Abstract: An overview on the vise of microelectromechanical systems (MEMS) technologies for timing and frequency control is presented. In particular, micromechanical RF filters and reference oscillators based on recently demonstrated vibrating on-chip micromechanical resonators with Q's > 10,000 at 1.5 GHz are described as an attractive solution to the increasing count of RF components (e.g., filters) expected to be needed by future multiband, multimode wireless devices. With Q's this high in on-chip abundance, such devices might also enable a paradigm shift in the design of timing and frequency control functions, where the advantages of high-Q are emphasized, rather than suppressed (e.g., due to size and cost reasons), resulting in enhanced robustness and power savings. Indeed, as vibrating RF MEMS devices are perceived more as circuit building blocks than as stand-alone devices, and as the frequency processing circuits they enable become larger and more complex, the makings of an integrated micromechanical circuit technology begin to take shape, perhaps with a functional breadth not unlike that of integrated transistor circuits. With even more aggressive three-dimensional MEMS technologies, even higher on-chip Q's are possible, such as already achieved via chip-scale atomic physics packages, which so far have achieved Q's > 107 using atomic cells measuring only 10 mm3 in volume and consuming just 5 mW of power, all while still allowing atomic clock Allan deviations down to 10-11 at one hour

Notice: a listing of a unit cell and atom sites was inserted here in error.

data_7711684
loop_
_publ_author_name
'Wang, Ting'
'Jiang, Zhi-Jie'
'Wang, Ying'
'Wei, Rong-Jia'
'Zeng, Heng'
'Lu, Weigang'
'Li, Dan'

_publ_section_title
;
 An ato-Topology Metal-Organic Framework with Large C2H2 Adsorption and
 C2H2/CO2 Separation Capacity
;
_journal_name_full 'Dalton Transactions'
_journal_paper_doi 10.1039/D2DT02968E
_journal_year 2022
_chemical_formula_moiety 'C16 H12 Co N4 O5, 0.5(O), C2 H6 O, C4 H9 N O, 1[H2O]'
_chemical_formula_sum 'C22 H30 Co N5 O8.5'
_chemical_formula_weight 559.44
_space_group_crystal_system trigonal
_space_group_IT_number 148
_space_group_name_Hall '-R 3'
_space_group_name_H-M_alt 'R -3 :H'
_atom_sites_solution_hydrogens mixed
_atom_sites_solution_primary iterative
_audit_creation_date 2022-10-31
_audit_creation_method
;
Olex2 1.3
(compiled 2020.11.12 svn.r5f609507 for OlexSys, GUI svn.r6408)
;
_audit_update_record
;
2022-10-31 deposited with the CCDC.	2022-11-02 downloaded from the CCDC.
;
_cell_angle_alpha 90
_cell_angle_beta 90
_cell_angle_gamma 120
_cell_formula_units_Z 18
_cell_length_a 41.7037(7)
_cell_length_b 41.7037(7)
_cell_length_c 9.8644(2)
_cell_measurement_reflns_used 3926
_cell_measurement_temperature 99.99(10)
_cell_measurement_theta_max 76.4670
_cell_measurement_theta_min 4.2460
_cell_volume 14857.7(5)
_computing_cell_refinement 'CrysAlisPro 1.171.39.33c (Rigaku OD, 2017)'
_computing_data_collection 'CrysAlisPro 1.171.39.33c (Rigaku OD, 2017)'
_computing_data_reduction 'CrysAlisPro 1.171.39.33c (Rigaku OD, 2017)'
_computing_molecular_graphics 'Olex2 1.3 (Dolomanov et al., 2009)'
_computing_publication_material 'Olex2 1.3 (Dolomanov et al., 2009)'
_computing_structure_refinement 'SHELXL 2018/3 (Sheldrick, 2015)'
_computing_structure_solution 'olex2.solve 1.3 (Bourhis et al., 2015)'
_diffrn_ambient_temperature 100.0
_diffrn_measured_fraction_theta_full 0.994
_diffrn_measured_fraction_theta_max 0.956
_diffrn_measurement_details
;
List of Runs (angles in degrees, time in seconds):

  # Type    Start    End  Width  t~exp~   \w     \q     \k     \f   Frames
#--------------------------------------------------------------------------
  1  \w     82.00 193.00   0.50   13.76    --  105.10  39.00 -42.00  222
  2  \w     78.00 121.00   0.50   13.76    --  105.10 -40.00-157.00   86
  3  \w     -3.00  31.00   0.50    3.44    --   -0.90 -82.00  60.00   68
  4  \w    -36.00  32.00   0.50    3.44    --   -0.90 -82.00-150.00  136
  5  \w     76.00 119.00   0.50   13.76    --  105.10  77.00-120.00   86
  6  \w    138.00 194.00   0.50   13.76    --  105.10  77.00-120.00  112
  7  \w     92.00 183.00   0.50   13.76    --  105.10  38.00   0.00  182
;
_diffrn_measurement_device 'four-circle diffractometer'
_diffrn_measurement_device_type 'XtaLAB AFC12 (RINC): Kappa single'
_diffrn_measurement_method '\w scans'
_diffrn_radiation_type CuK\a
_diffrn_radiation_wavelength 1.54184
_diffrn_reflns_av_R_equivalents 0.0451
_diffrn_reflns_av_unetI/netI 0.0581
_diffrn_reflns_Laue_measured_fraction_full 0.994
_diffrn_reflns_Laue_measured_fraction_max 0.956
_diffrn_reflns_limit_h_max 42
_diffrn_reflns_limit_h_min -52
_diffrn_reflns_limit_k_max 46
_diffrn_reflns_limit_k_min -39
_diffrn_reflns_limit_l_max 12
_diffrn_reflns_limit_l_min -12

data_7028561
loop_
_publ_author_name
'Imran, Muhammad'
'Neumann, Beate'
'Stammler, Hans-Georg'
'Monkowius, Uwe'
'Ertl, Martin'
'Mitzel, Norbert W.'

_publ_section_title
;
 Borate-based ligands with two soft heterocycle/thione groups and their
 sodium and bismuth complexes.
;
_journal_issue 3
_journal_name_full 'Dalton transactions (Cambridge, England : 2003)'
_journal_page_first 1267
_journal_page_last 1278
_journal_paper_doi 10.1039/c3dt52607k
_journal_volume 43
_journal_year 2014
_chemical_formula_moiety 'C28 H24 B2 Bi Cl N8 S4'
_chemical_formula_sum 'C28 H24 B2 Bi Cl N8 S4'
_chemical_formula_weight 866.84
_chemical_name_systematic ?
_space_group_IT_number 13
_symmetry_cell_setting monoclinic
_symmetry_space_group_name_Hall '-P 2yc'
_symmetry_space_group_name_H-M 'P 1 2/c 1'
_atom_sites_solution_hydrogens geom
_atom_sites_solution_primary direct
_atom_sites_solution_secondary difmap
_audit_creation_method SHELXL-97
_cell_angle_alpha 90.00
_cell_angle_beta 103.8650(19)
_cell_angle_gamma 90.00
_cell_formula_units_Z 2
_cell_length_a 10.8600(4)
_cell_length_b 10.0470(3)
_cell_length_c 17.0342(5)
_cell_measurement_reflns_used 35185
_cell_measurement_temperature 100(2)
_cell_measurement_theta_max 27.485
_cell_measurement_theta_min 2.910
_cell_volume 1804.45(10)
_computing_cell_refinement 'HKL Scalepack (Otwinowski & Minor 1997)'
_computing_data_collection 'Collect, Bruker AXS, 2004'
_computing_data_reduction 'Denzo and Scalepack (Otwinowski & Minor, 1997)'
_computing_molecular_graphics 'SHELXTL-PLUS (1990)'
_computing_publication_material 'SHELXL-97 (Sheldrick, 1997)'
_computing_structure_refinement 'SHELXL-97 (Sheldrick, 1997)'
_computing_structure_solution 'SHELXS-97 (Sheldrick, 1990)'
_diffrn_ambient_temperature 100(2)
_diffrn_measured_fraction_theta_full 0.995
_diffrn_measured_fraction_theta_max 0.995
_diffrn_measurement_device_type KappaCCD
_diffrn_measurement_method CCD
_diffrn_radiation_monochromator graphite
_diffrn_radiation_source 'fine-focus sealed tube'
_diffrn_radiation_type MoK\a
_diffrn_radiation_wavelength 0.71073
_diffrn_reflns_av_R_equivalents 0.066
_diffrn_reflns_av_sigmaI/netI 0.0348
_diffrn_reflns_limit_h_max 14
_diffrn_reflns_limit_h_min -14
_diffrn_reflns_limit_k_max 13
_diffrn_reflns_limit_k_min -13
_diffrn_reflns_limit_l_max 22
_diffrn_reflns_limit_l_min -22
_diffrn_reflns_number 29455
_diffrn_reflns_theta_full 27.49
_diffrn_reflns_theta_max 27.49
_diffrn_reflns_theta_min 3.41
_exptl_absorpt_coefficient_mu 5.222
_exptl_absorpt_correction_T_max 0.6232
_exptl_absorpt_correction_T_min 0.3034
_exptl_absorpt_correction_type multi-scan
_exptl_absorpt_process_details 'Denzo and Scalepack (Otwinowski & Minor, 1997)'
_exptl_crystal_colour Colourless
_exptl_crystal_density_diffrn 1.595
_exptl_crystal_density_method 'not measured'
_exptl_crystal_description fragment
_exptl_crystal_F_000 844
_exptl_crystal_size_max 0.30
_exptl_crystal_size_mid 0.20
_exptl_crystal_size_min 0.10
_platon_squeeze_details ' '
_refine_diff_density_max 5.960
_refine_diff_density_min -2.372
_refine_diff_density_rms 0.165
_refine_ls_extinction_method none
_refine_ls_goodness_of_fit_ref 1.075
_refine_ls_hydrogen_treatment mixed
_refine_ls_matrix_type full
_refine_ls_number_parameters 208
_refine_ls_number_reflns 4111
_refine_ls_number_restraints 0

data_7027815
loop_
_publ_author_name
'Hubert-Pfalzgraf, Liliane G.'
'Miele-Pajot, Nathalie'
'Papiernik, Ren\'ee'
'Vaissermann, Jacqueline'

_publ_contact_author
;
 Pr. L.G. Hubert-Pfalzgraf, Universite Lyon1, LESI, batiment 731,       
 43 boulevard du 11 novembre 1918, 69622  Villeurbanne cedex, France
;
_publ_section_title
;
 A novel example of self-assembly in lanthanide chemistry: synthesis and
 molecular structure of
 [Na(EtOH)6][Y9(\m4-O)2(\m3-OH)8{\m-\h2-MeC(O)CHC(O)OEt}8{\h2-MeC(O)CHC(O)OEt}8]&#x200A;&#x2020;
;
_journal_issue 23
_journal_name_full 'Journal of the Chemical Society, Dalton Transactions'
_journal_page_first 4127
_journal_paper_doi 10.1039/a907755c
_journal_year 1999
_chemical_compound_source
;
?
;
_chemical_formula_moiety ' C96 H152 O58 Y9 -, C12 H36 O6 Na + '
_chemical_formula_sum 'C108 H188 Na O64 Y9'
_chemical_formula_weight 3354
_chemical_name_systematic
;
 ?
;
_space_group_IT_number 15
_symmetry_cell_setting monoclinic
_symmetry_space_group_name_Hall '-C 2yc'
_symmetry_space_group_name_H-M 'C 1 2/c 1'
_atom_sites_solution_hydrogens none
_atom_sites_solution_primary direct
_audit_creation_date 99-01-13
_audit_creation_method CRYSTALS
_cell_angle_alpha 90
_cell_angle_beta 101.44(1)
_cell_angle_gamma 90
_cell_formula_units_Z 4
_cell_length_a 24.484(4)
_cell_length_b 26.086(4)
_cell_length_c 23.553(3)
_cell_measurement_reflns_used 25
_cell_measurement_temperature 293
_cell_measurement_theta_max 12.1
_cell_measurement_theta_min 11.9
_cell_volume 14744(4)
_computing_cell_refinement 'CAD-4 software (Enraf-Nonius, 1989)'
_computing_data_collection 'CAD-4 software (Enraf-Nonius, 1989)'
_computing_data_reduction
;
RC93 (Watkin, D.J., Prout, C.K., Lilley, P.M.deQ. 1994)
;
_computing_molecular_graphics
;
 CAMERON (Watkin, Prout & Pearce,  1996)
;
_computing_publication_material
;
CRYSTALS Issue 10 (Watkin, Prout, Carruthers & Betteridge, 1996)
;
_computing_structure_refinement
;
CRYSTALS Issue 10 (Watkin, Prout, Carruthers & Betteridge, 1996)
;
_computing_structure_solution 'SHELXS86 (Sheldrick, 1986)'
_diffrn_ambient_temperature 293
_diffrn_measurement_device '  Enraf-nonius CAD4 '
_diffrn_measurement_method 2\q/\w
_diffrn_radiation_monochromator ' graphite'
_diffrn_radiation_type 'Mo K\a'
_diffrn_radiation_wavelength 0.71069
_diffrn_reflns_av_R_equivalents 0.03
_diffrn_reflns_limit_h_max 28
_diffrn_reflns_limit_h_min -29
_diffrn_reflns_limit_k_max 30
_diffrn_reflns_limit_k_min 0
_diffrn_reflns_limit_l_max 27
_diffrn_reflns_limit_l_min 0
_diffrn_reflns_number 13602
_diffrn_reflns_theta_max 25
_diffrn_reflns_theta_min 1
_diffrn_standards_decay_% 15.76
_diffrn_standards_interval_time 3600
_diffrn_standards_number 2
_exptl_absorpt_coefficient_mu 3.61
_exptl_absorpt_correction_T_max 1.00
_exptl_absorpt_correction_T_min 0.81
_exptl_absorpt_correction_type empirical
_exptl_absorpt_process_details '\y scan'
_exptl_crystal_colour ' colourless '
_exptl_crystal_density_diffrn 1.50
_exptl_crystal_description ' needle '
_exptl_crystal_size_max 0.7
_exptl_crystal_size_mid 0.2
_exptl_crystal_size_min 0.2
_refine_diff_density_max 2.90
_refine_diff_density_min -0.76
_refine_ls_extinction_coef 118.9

727 citations

Journal ArticleDOI
G.K. Ho1, Reza Abdolvand2, A. Sivapurapu3, Shweta Humad  +1 moreInstitutions (4)